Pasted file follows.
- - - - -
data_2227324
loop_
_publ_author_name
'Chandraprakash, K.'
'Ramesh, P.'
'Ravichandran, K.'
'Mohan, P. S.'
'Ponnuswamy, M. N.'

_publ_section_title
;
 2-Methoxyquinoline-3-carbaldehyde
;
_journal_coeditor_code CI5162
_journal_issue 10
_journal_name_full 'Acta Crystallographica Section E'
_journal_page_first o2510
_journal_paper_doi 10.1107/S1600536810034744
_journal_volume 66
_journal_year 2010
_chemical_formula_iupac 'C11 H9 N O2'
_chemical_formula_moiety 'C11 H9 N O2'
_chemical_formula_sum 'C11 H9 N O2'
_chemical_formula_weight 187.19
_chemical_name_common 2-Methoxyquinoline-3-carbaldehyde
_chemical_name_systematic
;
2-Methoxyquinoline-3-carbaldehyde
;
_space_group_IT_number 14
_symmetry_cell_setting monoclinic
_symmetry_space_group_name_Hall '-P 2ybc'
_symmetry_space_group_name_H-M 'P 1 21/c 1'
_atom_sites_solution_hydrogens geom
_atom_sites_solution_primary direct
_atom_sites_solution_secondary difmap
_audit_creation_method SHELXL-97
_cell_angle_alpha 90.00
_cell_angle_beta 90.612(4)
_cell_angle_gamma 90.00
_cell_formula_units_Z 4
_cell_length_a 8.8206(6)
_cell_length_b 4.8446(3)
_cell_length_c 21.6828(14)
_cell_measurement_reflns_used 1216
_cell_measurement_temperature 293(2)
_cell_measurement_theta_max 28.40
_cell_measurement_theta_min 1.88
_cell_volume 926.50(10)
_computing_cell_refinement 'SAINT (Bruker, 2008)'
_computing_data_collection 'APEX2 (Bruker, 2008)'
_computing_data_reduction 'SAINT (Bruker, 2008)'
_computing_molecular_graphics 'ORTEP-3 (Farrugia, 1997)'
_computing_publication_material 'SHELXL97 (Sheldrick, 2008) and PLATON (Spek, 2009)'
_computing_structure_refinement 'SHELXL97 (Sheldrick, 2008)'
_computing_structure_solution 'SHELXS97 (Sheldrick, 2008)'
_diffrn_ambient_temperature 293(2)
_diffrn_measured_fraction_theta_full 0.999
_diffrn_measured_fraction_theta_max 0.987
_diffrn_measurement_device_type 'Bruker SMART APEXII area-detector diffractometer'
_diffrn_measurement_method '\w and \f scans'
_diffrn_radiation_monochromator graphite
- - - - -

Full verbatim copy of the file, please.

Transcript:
data_2227324
loop_
_publ_author_name
'Chandraprakash, K.'
'Ramesh, P.'
'Ravichandran, K.'
'Mohan, P. S.'
'Ponnuswamy, M. N.'

_publ_section_title
;
 2-Methoxyquinoline-3-carbaldehyde
;
_journal_coeditor_code CI5162
_journal_issue 10
_journal_name_full 'Acta Crystallographica Section E'
_journal_page_first o2510
_journal_paper_doi 10.1107/S1600536810034744
_journal_volume 66
_journal_year 2010
_chemical_formula_iupac 'C11 H9 N O2'
_chemical_formula_moiety 'C11 H9 N O2'
_chemical_formula_sum 'C11 H9 N O2'
_chemical_formula_weight 187.19
_chemical_name_common 2-Methoxyquinoline-3-carbaldehyde
_chemical_name_systematic
;
2-Methoxyquinoline-3-carbaldehyde
;
_space_group_IT_number 14
_symmetry_cell_setting monoclinic
_symmetry_space_group_name_Hall '-P 2ybc'
_symmetry_space_group_name_H-M 'P 1 21/c 1'
_atom_sites_solution_hydrogens geom
_atom_sites_solution_primary direct
_atom_sites_solution_secondary difmap
_audit_creation_method SHELXL-97
_cell_angle_alpha 90.00
_cell_angle_beta 90.612(4)
_cell_angle_gamma 90.00
_cell_formula_units_Z 4
_cell_length_a 8.8206(6)
_cell_length_b 4.8446(3)
_cell_length_c 21.6828(14)
_cell_measurement_reflns_used 1216
_cell_measurement_temperature 293(2)
_cell_measurement_theta_max 28.40
_cell_measurement_theta_min 1.88
_cell_volume 926.50(10)
_computing_cell_refinement 'SAINT (Bruker, 2008)'
_computing_data_collection 'APEX2 (Bruker, 2008)'
_computing_data_reduction 'SAINT (Bruker, 2008)'
_computing_molecular_graphics 'ORTEP-3 (Farrugia, 1997)'
_computing_publication_material 'SHELXL97 (Sheldrick, 2008) and PLATON (Spek, 2009)'
_computing_structure_refinement 'SHELXL97 (Sheldrick, 2008)'
_computing_structure_solution 'SHELXS97 (Sheldrick, 2008)'
_diffrn_ambient_temperature 293(2)
_diffrn_measured_fraction_theta_full 0.999
_diffrn_measured_fraction_theta_max 0.987
_diffrn_measurement_device_type 'Bruker SMART APEXII area-detector diffractometer'
_diffrn_measurement_method '\w and \f scans'
_diffrn_radiation_monochromator graphite